Traditional approaches to helping individuals change health behaviors focus on reflective processes. In other words, in these approaches, the first thing a practitioner might do is identify what a client thinks about a behavior. Thus, initial counseling may focus on increasing positive beliefs and perceived benefits associated with that behavior and challenging less positive beliefs. Support may turn to building confidence to initiate and then maintain the behavioral change.
Less directive approaches, such as those involved in motivational interviewing, may give the individual greater freedom to identify which behavior to work on, but again, the approach usually focuses on separate behaviors with an emphasis on working through cognitions about that behavior. Given that people often have a cluster of poor lifestyle behaviors, the challenge emerges to identify how best to help clients with changing multiple health behaviors, as shown in Figure 1.
Debate may follow in epidemiology about the risk associated with each behavior, and thus which to focus on first. Also, specialist health promotion counselors may focus on physical activity (PA) while others focus on smoking cessation or diet. Besides being inefficient, trying to change multiple behaviors using multiple but parallel or distinct counseling approaches can lead to cognitive overload and perhaps multiple failure. Yet, so far, theory and practice remain primarily oriented toward understanding and changing single health behaviors.
Figure 1 The Mediating Role of Health Behaviors in the Reciprocal Relationship Between Mental and Physical Well-Being
There is, however, increasing interest in developing new theories and guidance for practitioners to help clients with multiple behavior change, as discussed by James O. Prochaska. Not only does Figure 1 show how different lifestyles may mediate the reciprocal relationship between mental and physical health but it also highlights that there are complex interrelationships between these different behaviors. For example, surveys suggest that more active people tend to also drink less alcohol, eat fewer snacks, and smoke less. The relationships are not always so straightforward: Some types of sports participation are associated with fewer healthy lifestyles than others.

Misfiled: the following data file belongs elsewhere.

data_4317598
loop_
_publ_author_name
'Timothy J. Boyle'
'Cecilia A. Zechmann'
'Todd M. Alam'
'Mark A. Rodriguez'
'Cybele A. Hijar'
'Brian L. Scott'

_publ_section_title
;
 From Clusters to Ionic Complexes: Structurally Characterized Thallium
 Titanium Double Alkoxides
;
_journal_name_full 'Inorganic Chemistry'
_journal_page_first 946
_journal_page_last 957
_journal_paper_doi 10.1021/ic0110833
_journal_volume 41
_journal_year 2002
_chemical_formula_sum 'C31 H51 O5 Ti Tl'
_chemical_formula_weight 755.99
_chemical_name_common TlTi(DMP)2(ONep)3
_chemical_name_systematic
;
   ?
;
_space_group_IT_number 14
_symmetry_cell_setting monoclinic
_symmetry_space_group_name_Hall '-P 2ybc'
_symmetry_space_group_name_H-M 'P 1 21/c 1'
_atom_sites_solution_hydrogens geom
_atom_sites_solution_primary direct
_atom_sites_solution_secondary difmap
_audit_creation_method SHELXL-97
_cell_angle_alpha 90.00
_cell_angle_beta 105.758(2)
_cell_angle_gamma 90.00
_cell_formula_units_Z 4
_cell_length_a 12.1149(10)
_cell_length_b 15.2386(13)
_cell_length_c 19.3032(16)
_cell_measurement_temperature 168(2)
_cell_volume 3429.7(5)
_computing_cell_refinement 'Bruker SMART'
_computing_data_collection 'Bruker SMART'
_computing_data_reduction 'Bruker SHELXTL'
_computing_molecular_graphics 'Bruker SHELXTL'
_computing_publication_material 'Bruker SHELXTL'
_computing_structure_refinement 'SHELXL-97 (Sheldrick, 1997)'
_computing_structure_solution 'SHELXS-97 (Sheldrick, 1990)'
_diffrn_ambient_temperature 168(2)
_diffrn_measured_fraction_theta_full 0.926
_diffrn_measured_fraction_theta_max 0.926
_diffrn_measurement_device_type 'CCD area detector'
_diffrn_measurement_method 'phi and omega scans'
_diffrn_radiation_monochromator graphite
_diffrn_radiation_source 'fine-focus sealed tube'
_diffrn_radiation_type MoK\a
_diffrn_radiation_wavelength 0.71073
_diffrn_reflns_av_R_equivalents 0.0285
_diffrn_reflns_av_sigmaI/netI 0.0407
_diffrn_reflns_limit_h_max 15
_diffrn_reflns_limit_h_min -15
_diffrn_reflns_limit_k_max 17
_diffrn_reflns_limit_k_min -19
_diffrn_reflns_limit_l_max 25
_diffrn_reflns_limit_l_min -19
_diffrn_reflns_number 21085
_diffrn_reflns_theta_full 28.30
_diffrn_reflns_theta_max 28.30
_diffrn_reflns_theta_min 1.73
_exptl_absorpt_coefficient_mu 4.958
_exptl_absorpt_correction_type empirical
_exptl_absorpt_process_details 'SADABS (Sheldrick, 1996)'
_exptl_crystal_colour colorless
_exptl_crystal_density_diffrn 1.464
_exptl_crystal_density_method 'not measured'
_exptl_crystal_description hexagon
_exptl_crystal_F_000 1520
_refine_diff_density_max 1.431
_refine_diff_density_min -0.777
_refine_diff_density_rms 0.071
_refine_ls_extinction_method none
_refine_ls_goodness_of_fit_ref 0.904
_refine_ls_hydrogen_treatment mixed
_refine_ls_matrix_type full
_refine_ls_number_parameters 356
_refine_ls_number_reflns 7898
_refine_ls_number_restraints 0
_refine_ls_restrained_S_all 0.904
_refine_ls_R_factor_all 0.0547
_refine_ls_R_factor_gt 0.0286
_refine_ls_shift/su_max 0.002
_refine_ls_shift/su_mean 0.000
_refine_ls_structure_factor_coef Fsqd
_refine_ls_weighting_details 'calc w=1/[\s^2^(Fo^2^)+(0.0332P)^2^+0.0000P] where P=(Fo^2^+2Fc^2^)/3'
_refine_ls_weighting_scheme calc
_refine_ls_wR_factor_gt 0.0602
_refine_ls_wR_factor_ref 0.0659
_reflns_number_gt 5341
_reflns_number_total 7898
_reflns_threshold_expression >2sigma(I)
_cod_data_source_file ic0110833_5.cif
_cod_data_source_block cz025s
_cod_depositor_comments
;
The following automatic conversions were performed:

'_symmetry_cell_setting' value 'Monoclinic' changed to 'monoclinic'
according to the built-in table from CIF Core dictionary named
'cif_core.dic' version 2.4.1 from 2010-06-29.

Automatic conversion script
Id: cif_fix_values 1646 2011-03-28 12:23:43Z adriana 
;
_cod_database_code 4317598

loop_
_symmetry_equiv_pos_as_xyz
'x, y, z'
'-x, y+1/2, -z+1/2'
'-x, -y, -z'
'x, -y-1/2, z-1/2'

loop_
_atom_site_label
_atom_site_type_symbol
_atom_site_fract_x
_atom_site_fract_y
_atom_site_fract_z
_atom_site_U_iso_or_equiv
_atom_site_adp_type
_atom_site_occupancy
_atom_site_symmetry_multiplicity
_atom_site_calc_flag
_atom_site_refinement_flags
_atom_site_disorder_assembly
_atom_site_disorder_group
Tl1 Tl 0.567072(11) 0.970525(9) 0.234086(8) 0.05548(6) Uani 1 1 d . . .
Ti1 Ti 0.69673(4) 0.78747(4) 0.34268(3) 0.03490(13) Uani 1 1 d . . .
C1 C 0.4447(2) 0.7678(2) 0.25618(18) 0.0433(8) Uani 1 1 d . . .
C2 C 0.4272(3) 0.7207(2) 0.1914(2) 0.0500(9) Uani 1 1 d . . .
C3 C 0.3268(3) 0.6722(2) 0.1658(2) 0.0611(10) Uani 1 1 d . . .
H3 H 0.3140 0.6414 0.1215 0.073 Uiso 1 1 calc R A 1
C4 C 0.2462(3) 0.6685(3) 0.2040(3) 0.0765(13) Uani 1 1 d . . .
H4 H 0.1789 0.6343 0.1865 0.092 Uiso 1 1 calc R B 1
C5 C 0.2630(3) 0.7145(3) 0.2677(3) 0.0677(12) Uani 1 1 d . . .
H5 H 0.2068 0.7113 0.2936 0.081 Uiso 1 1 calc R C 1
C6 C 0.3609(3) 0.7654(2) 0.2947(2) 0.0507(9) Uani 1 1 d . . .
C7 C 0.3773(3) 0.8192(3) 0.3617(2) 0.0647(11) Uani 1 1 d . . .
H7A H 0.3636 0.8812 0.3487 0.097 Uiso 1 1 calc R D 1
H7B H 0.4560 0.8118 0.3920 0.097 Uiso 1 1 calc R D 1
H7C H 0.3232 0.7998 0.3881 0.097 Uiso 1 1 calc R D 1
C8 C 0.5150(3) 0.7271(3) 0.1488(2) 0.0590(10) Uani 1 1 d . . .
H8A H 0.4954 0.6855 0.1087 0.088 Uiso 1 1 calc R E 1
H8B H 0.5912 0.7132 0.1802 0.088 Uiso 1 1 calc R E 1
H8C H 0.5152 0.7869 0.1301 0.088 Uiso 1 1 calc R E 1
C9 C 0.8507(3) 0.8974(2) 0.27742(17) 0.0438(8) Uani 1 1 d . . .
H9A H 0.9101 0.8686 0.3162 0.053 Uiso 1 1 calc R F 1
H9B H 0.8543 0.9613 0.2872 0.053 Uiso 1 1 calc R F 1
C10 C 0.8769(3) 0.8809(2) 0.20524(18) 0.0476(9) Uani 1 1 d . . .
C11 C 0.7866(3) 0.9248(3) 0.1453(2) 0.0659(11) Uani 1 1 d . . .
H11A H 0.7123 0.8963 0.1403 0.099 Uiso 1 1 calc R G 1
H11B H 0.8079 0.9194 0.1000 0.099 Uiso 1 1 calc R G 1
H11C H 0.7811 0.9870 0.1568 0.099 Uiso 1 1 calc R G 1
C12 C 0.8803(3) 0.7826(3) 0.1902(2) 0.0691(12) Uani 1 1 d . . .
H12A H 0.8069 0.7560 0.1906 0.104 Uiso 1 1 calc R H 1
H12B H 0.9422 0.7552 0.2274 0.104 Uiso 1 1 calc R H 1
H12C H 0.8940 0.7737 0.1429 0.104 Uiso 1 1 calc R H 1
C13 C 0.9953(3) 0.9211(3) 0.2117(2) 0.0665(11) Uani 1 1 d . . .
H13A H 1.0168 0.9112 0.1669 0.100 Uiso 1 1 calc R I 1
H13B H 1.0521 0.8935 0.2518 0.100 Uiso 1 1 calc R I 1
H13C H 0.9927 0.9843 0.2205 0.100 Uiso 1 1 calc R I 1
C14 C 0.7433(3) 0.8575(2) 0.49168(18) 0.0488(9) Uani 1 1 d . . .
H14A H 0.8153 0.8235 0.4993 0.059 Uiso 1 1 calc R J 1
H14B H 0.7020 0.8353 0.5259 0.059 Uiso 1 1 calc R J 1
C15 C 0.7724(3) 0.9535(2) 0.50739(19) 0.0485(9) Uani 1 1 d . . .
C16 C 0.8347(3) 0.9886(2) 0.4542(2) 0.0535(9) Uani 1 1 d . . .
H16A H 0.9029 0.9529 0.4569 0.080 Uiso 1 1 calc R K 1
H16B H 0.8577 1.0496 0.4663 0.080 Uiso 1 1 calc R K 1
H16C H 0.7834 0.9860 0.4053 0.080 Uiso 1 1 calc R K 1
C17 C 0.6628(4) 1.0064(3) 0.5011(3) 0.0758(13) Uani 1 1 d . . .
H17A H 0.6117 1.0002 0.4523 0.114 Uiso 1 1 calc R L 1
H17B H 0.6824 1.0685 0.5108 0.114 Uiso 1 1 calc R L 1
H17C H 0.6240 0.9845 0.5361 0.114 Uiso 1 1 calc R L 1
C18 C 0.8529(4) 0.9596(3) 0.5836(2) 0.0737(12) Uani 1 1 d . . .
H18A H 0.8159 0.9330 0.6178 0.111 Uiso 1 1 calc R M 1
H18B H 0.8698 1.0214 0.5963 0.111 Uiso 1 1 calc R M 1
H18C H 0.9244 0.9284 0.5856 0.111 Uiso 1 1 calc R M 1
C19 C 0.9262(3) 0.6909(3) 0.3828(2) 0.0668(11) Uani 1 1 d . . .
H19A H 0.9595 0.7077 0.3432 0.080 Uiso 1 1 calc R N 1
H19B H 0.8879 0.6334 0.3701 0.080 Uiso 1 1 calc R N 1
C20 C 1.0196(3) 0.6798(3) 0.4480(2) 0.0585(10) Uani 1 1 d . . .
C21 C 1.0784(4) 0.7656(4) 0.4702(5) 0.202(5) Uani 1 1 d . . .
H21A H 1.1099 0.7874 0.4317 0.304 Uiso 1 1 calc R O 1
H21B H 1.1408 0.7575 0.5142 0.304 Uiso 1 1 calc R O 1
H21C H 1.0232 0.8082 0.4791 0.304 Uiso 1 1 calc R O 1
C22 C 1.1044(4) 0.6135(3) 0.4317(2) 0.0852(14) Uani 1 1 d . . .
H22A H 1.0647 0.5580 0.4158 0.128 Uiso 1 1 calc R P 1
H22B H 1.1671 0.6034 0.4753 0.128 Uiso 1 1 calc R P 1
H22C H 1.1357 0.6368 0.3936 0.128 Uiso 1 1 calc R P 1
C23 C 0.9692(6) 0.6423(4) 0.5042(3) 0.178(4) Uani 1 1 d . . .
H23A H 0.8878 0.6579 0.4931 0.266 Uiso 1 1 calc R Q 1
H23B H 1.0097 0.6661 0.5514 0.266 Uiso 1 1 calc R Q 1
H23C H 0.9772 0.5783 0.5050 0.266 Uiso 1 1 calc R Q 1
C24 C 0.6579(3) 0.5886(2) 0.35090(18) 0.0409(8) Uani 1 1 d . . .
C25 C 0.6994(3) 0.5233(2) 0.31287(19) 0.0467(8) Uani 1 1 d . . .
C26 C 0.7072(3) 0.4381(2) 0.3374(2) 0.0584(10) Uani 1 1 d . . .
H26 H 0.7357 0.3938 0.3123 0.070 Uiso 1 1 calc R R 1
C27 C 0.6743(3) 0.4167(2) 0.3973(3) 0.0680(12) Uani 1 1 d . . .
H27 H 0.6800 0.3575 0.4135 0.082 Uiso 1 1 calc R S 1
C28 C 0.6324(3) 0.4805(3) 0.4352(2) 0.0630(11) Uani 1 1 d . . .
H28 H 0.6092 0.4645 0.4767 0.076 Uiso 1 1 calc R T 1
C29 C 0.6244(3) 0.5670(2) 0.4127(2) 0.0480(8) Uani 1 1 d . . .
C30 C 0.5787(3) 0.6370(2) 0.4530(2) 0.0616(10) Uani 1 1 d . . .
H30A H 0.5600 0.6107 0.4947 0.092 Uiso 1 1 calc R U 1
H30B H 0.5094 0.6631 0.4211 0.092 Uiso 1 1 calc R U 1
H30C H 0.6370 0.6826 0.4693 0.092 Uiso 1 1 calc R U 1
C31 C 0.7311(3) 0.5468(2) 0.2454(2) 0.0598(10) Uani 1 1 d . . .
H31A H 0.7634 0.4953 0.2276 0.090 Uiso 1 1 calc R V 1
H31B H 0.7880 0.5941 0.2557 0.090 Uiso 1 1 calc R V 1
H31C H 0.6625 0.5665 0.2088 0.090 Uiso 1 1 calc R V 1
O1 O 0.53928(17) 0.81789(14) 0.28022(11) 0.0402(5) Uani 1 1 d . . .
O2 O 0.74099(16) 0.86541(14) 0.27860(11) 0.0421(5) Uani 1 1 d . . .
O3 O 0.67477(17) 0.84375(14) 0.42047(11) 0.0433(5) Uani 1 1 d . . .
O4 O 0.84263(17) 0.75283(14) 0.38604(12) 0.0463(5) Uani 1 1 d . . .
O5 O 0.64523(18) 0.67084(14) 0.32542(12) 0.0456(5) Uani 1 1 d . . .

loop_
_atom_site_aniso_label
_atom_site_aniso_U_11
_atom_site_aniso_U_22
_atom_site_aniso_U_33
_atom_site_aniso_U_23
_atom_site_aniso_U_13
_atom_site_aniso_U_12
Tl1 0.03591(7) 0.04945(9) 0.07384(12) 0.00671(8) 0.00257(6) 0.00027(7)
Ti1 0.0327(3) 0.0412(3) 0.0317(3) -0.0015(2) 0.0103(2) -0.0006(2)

The next question is whether engagement in PA prevents the reduction of healthy lifestyles, and, if it does, how? What changes as a result of playing sport or regularly exercising that discourages smoking, excessive alcohol use, or poor diet? Likewise, do sedentary lifestyles, common in Westernized society, lead to other less healthy lifestyles and why? If we know the answers to these questions, this may help us develop PA interventions that impact on multiple health behaviors. These questions are relevant not only in the context of engaging young people in sport and PA but also for adults who already have clusters of poor lifestyles.
There is evidence that more physically active children and adolescents are less likely to progress to smoking, taking illicit drugs, drinking alcohol excessively, and engaging in antisocial behavior.
However, it is difficult to produce strong causal evidence, as there may be a number of confounding variables. Nevertheless, there may be plausible psychological mechanisms, such as enhanced self efficacy, self-perceptions, and self-esteem, and enhanced mood from PA. Excessive sedentary behavior in adolescence may lead to deactivation and fatigue, which may lead to turning to high-energy food and other substances to enhance mood.